Wednesday, 30 November 2022: The Minister of Finance, Mr Enoch Godongwana, has amended the Schedules in the Financial Intelligence Centre Act, 2001 (Act 38 of 2001) (FIC Act), which comes into effect from 19 December 2022.
The amendments, contained in Government Gazette 47596 [http://www.fic.gov.za/Documents/GG%2047596%20-%2029%20Nov%202022%20(002).pdf] published on 29 November 2022, relate to changes affecting accountable institutions listed in Schedule 1, supervisory bodies listed in Schedule 2, and reporting institutions listed in Schedule 3 of the FIC Act. National Treasury, on behalf of the Minister, published proposed amendments to the Schedules in Government Gazette No 43447 on 19 June 2020 for comment.
The Minister made these amendments following several years of consultation between the Financial Intelligence Centre (FIC) and affected sectors, industry bodies and supervisory bodies. Where relevant, comments provided by the sectors were taken into consideration and the amendments re-drafted. The Minister approved the tabling of the amendments in Parliament for consideration and approval on 30 March 2022 and, on 17 May 2022 they were tabled. Parliament’s Standing Committee on Finance and Select Committee on Finance held public hearings and adopted reports approving the amendments. Both Houses of Parliament subsequently approved the amendments.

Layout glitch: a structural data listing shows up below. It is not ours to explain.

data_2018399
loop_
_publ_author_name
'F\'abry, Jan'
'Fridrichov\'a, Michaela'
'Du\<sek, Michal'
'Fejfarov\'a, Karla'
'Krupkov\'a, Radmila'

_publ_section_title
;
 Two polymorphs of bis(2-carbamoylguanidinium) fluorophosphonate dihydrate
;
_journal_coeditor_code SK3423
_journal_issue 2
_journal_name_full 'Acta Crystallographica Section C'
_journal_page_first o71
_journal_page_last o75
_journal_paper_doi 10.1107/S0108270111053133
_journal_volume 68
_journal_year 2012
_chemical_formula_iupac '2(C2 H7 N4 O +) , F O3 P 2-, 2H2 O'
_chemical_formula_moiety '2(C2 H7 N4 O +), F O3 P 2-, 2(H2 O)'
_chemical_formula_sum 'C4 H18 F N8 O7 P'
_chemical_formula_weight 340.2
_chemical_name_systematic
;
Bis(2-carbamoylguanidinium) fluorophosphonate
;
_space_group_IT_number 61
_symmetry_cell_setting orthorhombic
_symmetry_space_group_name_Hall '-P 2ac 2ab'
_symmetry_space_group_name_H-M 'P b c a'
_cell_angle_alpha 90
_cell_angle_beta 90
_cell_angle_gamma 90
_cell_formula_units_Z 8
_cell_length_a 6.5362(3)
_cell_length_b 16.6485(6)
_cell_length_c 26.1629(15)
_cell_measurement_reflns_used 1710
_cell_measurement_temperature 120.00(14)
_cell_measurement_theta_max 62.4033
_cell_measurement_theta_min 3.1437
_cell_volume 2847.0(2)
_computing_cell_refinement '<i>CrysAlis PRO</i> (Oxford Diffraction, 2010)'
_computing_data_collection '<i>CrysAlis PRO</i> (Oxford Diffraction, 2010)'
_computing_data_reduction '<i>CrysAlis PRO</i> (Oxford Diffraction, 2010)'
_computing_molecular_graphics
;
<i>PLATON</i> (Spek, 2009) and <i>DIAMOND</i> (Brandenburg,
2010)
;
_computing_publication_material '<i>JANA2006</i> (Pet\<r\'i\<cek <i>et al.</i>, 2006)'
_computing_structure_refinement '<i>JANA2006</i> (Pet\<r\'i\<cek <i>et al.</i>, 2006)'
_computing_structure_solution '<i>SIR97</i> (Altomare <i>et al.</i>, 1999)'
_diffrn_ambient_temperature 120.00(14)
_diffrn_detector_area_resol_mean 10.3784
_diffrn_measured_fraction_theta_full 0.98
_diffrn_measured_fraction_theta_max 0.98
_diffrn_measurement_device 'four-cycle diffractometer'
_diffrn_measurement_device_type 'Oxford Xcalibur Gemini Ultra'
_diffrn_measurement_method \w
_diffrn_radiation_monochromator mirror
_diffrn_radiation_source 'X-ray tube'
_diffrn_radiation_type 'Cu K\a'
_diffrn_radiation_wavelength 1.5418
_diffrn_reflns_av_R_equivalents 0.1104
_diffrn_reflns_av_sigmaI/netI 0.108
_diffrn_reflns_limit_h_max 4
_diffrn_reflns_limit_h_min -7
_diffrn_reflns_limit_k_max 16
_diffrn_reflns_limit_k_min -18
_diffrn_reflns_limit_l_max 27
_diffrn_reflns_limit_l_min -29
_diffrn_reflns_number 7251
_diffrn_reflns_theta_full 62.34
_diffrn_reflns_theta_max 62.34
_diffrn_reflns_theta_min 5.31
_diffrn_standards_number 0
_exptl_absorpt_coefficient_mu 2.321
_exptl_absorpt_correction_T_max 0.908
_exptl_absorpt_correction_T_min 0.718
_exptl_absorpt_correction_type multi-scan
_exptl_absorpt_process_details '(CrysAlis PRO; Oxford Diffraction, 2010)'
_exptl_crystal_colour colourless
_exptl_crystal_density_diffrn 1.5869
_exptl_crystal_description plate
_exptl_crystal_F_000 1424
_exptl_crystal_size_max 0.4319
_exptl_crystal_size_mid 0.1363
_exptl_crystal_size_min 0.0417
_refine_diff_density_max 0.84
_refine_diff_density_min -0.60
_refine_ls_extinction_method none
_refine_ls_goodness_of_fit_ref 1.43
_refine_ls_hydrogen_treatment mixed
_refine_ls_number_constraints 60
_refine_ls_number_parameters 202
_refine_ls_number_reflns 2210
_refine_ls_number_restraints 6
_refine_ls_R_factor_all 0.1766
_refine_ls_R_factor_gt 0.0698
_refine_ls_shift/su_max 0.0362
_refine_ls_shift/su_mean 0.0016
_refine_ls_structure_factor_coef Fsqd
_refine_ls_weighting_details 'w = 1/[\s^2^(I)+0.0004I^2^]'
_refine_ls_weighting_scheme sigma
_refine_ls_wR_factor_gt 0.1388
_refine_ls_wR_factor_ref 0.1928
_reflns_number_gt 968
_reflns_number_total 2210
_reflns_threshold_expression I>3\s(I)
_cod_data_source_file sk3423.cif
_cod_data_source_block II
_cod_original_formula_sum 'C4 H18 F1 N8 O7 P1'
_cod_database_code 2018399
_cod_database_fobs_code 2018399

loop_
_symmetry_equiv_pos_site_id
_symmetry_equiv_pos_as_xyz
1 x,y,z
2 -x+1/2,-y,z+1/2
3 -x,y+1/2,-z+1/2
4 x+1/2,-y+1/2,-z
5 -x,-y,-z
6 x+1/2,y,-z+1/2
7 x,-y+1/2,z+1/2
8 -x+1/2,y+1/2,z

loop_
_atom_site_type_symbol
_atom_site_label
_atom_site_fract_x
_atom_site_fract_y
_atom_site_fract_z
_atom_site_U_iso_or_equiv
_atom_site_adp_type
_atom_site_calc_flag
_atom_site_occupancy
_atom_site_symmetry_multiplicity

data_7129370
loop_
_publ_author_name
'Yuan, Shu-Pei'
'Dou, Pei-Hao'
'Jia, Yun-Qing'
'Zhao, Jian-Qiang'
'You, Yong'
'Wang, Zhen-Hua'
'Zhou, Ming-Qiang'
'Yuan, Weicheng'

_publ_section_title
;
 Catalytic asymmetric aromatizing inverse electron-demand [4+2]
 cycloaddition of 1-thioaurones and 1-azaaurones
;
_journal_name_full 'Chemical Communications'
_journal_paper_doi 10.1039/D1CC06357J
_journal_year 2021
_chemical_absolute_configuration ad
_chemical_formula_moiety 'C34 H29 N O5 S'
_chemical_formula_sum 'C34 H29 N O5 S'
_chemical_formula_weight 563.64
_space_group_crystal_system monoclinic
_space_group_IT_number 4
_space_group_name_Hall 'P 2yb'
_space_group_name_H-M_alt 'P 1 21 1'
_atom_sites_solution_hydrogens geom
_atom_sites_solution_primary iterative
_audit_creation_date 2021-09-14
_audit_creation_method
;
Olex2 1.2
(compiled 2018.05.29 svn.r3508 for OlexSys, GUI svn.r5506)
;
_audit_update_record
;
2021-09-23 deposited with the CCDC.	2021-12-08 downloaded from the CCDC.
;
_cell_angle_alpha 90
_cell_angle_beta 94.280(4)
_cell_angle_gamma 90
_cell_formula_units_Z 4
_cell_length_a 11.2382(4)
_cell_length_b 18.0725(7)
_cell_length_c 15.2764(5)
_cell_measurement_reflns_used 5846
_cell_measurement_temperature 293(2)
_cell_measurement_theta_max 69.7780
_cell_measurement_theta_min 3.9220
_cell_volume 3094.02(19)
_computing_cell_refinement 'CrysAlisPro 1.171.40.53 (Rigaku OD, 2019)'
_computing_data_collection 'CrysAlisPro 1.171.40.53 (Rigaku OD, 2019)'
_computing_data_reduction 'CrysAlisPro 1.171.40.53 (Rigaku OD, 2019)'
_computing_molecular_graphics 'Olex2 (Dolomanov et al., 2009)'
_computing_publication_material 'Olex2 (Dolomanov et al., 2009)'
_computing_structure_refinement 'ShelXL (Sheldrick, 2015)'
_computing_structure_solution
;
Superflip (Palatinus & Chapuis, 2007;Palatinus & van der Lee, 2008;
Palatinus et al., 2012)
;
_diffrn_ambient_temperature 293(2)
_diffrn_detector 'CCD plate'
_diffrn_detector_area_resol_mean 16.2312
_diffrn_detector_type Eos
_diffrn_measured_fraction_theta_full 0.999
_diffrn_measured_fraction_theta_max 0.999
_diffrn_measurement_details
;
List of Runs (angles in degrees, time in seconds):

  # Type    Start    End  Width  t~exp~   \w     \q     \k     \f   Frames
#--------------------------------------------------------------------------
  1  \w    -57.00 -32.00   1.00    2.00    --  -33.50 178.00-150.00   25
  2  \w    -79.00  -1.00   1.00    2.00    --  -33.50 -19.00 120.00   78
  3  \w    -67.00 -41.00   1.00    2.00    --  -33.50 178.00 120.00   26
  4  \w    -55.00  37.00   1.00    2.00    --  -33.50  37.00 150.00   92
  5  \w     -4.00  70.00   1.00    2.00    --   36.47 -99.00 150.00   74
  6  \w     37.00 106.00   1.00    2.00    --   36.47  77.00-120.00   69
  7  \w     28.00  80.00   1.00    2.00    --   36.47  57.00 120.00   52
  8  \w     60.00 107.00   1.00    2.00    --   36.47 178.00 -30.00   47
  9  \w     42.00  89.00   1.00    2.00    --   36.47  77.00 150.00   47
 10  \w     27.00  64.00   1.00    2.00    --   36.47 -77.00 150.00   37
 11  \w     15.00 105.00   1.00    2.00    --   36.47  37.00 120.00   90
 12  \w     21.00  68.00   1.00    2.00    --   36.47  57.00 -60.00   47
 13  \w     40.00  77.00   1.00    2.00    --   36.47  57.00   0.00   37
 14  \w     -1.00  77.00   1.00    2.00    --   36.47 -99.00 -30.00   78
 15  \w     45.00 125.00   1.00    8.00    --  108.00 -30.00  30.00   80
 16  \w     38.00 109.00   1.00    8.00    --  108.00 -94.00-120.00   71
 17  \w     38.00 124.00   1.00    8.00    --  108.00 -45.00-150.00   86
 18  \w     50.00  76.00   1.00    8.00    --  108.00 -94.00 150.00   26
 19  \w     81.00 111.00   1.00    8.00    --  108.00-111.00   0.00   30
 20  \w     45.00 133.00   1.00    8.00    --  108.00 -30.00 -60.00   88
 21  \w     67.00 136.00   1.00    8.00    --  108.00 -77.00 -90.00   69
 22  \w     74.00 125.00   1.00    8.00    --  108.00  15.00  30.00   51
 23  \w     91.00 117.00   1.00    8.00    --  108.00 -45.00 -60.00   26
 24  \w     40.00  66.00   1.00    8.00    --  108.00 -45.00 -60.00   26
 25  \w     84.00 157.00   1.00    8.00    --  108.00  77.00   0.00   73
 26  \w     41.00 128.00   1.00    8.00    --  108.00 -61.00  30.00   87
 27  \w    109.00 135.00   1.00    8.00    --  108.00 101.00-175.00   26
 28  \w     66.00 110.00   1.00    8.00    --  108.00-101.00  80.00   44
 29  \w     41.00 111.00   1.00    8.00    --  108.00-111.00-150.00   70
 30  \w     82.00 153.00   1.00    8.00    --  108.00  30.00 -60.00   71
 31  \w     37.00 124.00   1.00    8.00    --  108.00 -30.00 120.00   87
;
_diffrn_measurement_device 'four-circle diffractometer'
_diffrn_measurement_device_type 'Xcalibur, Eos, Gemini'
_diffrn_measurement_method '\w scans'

Closing gaps in sectoral coverage
The changes will significantly increase the number of sectors included as accountable institutions in Schedule 1 to the FIC Act. This increased sectoral coverage will enhance anti-money laundering, combating the financing of terrorism and countering proliferation financing (AML/CFT/CPF) supervision and monitoring, thereby addressing the scope of coverage weaknesses identified in the 2009 and 2019 Financial Action Task Force (FATF) mutual evaluations of South Africa.
In meeting their FIC Act risk and compliance obligations, the additional sectors will improve the FIC’s ability to obtain information concerning the financial activities of customers from a wider range of financial, non-financial institutions, and crypto asset service providers (CASPs). Furthermore, this will enrich and help augment the quality of financial intelligence reports the FIC provides to law enforcement, supervisory bodies, and policy formulating entities.
With the amendment to the Schedules, new designated items consisting of co-operative banks, company service providers, a wider category of credit providers, high-value goods dealers, the South African Mint Company, CASPs, informal money or value transfer providers (hawaladars), and payment clearing service operators are now included in Schedule 1 of the FIC Act.
The inclusion of these sectors as accountable institutions will align South Africa’s AML/CFT/CPF framework more closely with standards set by the Financial Action Task Force (FATF), the global money laundering and terrorist financing watchdog. FATF, of which South Africa is a member, sets international standards and measures for combating money laundering, the financing of terrorism and proliferation financing.